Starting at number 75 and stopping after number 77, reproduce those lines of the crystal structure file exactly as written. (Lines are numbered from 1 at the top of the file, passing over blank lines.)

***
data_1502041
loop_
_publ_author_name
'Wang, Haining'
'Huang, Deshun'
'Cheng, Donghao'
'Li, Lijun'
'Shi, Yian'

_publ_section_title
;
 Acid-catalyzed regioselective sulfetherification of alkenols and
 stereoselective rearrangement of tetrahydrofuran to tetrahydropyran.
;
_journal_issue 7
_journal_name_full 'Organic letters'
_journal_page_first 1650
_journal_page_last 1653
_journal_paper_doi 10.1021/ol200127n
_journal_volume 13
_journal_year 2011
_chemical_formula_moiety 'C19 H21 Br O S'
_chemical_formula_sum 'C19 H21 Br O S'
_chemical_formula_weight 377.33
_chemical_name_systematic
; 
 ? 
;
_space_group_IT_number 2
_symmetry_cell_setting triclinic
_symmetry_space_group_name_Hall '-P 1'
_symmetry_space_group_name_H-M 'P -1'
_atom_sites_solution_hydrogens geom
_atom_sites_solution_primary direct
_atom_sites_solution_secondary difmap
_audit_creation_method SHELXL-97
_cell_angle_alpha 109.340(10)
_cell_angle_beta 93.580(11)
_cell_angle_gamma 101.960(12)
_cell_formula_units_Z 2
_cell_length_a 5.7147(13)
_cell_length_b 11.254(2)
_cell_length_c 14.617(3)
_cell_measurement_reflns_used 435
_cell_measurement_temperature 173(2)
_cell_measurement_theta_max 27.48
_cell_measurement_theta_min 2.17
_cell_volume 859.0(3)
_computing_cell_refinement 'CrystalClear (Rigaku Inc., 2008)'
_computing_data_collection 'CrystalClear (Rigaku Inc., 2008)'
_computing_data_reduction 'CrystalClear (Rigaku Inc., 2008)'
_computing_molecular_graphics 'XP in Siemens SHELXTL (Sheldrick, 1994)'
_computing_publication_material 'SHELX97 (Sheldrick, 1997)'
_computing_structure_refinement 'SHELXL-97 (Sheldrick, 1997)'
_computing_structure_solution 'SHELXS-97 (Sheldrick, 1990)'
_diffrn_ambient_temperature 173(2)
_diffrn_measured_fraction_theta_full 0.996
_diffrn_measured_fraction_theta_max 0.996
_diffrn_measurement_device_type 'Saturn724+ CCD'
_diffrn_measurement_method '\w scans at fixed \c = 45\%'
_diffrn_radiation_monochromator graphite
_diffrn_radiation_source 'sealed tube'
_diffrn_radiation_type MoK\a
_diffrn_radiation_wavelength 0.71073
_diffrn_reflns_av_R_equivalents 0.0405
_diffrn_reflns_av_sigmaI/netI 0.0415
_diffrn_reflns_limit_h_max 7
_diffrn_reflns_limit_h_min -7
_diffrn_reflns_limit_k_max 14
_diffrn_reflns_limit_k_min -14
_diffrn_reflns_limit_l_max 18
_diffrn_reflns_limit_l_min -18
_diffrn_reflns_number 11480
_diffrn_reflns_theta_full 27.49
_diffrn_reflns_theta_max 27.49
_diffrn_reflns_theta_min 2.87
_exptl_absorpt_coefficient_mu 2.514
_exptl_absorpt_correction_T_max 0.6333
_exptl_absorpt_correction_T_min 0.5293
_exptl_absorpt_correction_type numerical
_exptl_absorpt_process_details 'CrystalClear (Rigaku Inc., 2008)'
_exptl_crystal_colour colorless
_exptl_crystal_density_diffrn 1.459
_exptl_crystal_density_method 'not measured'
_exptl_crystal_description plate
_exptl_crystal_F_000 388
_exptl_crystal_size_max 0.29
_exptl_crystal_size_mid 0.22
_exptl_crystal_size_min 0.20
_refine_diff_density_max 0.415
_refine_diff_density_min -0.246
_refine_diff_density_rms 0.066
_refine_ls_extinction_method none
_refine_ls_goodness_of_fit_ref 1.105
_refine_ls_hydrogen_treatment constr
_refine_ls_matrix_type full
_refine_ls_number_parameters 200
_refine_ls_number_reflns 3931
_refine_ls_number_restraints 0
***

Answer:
_diffrn_reflns_theta_min 2.87
_exptl_absorpt_coefficient_mu 2.514
_exptl_absorpt_correction_T_max 0.6333